- To protect its state’s businesses against ruinous price wars, a state legislature has passed a law permitting manufacturers to set a “suggested resale price” on all goods that they make and sell direct to retailers. Retailers are forbidden to undercut the resale price by more than 10 percent. A retailer who violates the law may be sued by the manufacturer for treble damages: three times the difference between the suggested resale price and the actual selling price. But out-of-state retailers are bound by no such law and are regularly discounting the goods between 35 and 40 percent. As the general manager of a large discount store located within a few miles of a city across the state line, you wish to offer the public a price of only 60 percent of the suggested retail price on items covered by the law in order to compete with the out-of-state retailers to which your customers have easy access. May you lower your price in order to compete? How would you defend yourself if sued by a manufacturer whose goods you discounted in violation of the law?
- The DiForio Motor Car Company is a small manufacturer of automobiles and sells to three distributors in the city of Peoria. The largest distributor, Hugh’s Auras, tells DiForio that it is losing money on its dealership and will quit selling the cars unless DiForio agrees to give it an exclusive contract. DiForio tells the other distributors, whose contracts were renewed from year to year, that it will no longer sell them cars at the end of the contract year. Smith Autos, one of the other dealers, protests, but DiForio refuses to resupply it. Smith Autos sues DiForio and Hugh’s. What is the result? Why?
- Twenty-five local supermarket chains banded together as Topco Associates Incorporated to sell groceries under a private label. Topco was formed in 1940 to compete with the giant chains, which had the economic clout to sell private-label merchandise unavailable to the smaller chains. Topco acted as a purchasing agent for the members. By the late 1960s, Topco’s members were doing a booming business: $1.3 billion in retail sales, with market share ranging from 1.5 percent to 16 percent in the markets that members served. Topco-brand groceries accounted for no more than 10 percent of any store’s total merchandise. Under Topco’s rules, members were assigned exclusive territories in which to sell Topco-brand goods. A member chain with stores located in another member’s exclusive territory could not sell Topco-brand goods in those stores. Topco argued that the market division was necessary to give each chain the economic incentive to advertise and develop brand consciousness and thus to be able to compete more effectively against the large nonmember supermarkets’ private labels. If other stores in the locality could also carry the Topco brand, then it would not be a truly “private” label and there would be no reason to tout it; it would be like any national brand foodstuff, and Topco members did not have the funds to advertise the brand nationally. Which, if any, antitrust laws has Topco violated? Why?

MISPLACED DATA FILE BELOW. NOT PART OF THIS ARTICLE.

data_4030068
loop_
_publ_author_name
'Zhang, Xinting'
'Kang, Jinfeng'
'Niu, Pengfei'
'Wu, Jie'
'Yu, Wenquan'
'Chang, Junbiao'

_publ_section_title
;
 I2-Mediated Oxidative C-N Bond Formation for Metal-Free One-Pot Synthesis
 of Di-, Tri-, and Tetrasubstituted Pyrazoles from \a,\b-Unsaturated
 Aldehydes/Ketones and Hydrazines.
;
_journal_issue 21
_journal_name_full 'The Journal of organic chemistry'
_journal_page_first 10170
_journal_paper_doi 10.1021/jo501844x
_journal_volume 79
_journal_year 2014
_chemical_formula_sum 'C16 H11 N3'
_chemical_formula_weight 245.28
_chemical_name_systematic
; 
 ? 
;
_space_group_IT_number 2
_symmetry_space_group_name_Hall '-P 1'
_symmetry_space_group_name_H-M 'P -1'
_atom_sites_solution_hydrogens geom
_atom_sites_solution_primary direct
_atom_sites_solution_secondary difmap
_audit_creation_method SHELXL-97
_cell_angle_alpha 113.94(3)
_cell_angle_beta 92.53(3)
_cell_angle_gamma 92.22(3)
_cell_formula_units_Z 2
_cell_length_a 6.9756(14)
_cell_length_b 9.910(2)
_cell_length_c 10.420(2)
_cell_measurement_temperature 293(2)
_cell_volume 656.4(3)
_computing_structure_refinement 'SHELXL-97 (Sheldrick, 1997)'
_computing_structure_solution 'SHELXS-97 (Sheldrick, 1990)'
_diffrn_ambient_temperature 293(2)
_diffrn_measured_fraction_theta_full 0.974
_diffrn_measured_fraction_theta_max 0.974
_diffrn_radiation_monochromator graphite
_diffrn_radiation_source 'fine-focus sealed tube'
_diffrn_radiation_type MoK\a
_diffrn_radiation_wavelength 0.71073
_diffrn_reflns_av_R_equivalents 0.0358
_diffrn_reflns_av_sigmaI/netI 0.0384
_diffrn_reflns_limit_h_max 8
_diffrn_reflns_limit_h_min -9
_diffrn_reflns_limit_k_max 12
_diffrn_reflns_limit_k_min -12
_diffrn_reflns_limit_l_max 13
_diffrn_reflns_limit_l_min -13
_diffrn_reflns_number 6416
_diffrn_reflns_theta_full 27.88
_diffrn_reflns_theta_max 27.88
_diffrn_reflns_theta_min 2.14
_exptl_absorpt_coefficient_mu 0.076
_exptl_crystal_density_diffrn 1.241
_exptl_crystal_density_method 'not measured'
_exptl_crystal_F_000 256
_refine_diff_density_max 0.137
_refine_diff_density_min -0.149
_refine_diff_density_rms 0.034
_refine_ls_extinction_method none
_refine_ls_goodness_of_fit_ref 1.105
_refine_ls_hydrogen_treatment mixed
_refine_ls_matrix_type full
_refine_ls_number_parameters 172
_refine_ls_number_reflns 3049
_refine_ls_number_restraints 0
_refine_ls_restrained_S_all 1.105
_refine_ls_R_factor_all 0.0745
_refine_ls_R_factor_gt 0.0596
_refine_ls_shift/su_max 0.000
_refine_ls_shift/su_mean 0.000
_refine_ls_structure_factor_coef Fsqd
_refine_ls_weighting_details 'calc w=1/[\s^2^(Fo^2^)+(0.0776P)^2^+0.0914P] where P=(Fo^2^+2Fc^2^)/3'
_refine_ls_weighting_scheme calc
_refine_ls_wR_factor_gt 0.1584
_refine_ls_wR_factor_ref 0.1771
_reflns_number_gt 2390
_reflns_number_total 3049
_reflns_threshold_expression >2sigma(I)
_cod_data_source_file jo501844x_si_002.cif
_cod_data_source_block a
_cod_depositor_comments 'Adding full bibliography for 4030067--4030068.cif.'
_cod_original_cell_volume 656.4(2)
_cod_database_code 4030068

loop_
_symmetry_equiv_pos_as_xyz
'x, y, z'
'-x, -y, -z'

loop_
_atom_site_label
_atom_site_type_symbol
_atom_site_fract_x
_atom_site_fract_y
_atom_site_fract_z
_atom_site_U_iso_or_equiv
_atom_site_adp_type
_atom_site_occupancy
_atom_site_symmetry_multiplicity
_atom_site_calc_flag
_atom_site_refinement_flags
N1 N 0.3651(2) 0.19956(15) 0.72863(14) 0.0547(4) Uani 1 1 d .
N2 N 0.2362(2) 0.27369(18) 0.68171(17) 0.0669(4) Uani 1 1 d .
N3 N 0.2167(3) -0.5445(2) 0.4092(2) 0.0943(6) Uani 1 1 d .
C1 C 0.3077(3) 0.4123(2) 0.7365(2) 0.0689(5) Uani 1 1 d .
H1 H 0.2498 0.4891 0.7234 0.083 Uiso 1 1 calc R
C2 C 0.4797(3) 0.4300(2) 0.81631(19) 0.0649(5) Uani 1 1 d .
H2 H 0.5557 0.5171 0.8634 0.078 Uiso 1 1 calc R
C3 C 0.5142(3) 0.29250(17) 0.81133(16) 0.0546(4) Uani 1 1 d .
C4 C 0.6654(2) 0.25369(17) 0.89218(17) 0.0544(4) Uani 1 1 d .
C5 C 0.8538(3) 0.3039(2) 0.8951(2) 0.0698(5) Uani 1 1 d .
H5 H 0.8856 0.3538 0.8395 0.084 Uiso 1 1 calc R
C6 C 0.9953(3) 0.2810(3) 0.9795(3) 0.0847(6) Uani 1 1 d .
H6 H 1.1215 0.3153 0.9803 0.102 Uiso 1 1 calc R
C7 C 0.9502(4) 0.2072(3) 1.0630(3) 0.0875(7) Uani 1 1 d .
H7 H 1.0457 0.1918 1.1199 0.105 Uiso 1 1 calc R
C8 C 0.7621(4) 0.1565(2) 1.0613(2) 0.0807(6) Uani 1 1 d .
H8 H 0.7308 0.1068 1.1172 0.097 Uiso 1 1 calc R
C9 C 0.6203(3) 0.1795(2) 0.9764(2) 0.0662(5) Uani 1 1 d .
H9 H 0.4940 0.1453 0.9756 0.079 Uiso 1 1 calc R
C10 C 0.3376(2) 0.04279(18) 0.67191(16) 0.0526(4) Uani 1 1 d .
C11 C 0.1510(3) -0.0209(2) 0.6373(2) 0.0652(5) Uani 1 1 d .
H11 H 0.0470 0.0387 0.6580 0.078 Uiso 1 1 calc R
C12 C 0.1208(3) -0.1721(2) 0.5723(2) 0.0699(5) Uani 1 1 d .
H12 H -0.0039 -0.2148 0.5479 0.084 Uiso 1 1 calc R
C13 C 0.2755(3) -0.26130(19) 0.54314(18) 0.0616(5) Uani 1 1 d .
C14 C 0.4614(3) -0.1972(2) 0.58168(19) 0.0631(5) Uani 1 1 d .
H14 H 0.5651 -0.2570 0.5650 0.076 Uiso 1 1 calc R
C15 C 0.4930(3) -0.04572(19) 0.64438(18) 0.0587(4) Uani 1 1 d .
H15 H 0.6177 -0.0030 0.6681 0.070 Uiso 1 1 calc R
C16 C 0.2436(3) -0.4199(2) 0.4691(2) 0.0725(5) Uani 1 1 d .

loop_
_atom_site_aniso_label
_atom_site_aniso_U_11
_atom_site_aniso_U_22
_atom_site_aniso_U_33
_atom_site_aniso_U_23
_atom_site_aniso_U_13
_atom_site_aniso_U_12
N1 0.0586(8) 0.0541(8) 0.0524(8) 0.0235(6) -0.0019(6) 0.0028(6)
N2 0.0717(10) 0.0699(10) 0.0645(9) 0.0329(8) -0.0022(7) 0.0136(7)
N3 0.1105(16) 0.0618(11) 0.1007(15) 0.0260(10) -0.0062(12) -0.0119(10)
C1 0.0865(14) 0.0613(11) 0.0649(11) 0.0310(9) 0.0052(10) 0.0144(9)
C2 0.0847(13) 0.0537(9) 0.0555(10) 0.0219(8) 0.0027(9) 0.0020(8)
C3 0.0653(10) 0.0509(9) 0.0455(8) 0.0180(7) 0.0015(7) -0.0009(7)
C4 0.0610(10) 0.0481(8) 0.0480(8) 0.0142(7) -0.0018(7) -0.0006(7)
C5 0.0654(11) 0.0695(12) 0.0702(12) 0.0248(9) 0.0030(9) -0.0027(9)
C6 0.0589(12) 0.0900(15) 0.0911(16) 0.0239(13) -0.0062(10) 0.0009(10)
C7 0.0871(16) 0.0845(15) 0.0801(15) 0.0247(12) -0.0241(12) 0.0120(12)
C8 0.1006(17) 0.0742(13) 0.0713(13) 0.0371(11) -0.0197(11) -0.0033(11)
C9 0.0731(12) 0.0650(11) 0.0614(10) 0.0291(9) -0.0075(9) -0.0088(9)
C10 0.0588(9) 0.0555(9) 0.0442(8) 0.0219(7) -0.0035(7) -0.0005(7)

- In 1983, Panda Bears Incorporated, a small manufacturer, began to sell its patented panda bear robot dolls (they walk, smile, and eat bamboo shoots) to retail toy shops. The public took an immediate fancy to panda bears, and the company found it difficult to meet the demand. Retail shops sold out even before their orders arrived. In order to allocate the limited supply fairly while it tooled up to increase production runs, the company announced to its distributors that it would not sell to any retailers that did not also purchase its trademarked Panda Bear’s Bambino Bamboo Shoots. It also announced that it would refuse to supply any retailer that sold the robots for less than $59.95. Finally, it said that it would refuse to sell to retailers unless they agreed to use the company’s repair services exclusively when customers brought bears back to repair malfunctions in their delicate, patented computerized nervous system. By the following year, with demand still rising, inferior competitive panda robots and bamboo shoots began to appear. Some retailers began to lower the Panda Bear price to meet the competition. The company refused to resupply them. Panda Bears Incorporated also decreed that it would refuse to sell to retailers who carried any other type of bamboo shoot. What antitrust violations, if any, has Panda Bear Incorporated committed? What additional information might be useful in helping you to decide?
- Elmer has invented a new battery-operated car. The battery, which Elmer has patented, functions for five hundred miles before needing to be recharged. The car, which he has named The Elmer, is a sensation when announced, and his factory can barely keep up with the orders. Worried about the impact, all the other car manufacturers ask Elmer for a license to use the battery in their cars. Elmer refuses because he wants the car market all to himself. Banks are eager to lend him the money to expand his production, and within three years he has gained a 5 percent share of the national market for automobiles. During these years, Elmer has kept the price of The Elmer high, to pay for his large costs in tooling up a factory. But then it dawns on him that he can expand his market much more rapidly if he drops his price, so he prices the car to yield the smallest profit margin of any car being sold in the country. Its retail price is far lower than that of any other domestic car on the market. Business begins to boom. Within three more years, he has garnered an additional 30 percent of the market, and he announces at a press conference that he confidently expects to have the market “all to myself” within the next five years. Fighting for their lives now, the Big Three auto manufacturers consult their lawyers about suing Elmer for monopolizing. Do they have a case? What is Elmer’s defense?